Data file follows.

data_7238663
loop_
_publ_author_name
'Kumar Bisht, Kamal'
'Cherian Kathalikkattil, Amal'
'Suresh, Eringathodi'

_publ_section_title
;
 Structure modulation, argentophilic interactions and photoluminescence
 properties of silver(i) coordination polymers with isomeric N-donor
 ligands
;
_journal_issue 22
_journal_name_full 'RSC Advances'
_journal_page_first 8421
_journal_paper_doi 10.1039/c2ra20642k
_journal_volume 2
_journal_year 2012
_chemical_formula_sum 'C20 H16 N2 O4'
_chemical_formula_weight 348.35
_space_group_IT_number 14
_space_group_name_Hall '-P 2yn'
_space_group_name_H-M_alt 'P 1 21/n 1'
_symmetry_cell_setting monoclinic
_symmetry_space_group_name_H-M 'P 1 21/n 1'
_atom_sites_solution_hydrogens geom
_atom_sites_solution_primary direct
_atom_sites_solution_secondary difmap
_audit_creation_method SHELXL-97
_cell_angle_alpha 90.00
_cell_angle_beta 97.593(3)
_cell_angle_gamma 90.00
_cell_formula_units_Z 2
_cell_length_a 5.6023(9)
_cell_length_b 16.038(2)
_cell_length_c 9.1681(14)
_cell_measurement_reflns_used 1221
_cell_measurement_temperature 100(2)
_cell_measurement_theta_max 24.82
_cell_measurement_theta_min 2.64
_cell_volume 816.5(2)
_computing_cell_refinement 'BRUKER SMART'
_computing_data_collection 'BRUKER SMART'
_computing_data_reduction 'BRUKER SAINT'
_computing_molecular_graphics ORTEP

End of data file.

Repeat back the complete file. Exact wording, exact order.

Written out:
data_7238663
loop_
_publ_author_name
'Kumar Bisht, Kamal'
'Cherian Kathalikkattil, Amal'
'Suresh, Eringathodi'

_publ_section_title
;
 Structure modulation, argentophilic interactions and photoluminescence
 properties of silver(i) coordination polymers with isomeric N-donor
 ligands
;
_journal_issue 22
_journal_name_full 'RSC Advances'
_journal_page_first 8421
_journal_paper_doi 10.1039/c2ra20642k
_journal_volume 2
_journal_year 2012
_chemical_formula_sum 'C20 H16 N2 O4'
_chemical_formula_weight 348.35
_space_group_IT_number 14
_space_group_name_Hall '-P 2yn'
_space_group_name_H-M_alt 'P 1 21/n 1'
_symmetry_cell_setting monoclinic
_symmetry_space_group_name_H-M 'P 1 21/n 1'
_atom_sites_solution_hydrogens geom
_atom_sites_solution_primary direct
_atom_sites_solution_secondary difmap
_audit_creation_method SHELXL-97
_cell_angle_alpha 90.00
_cell_angle_beta 97.593(3)
_cell_angle_gamma 90.00
_cell_formula_units_Z 2
_cell_length_a 5.6023(9)
_cell_length_b 16.038(2)
_cell_length_c 9.1681(14)
_cell_measurement_reflns_used 1221
_cell_measurement_temperature 100(2)
_cell_measurement_theta_max 24.82
_cell_measurement_theta_min 2.64
_cell_volume 816.5(2)
_computing_cell_refinement 'BRUKER SMART'
_computing_data_collection 'BRUKER SMART'
_computing_data_reduction 'BRUKER SAINT'
_computing_molecular_graphics ORTEP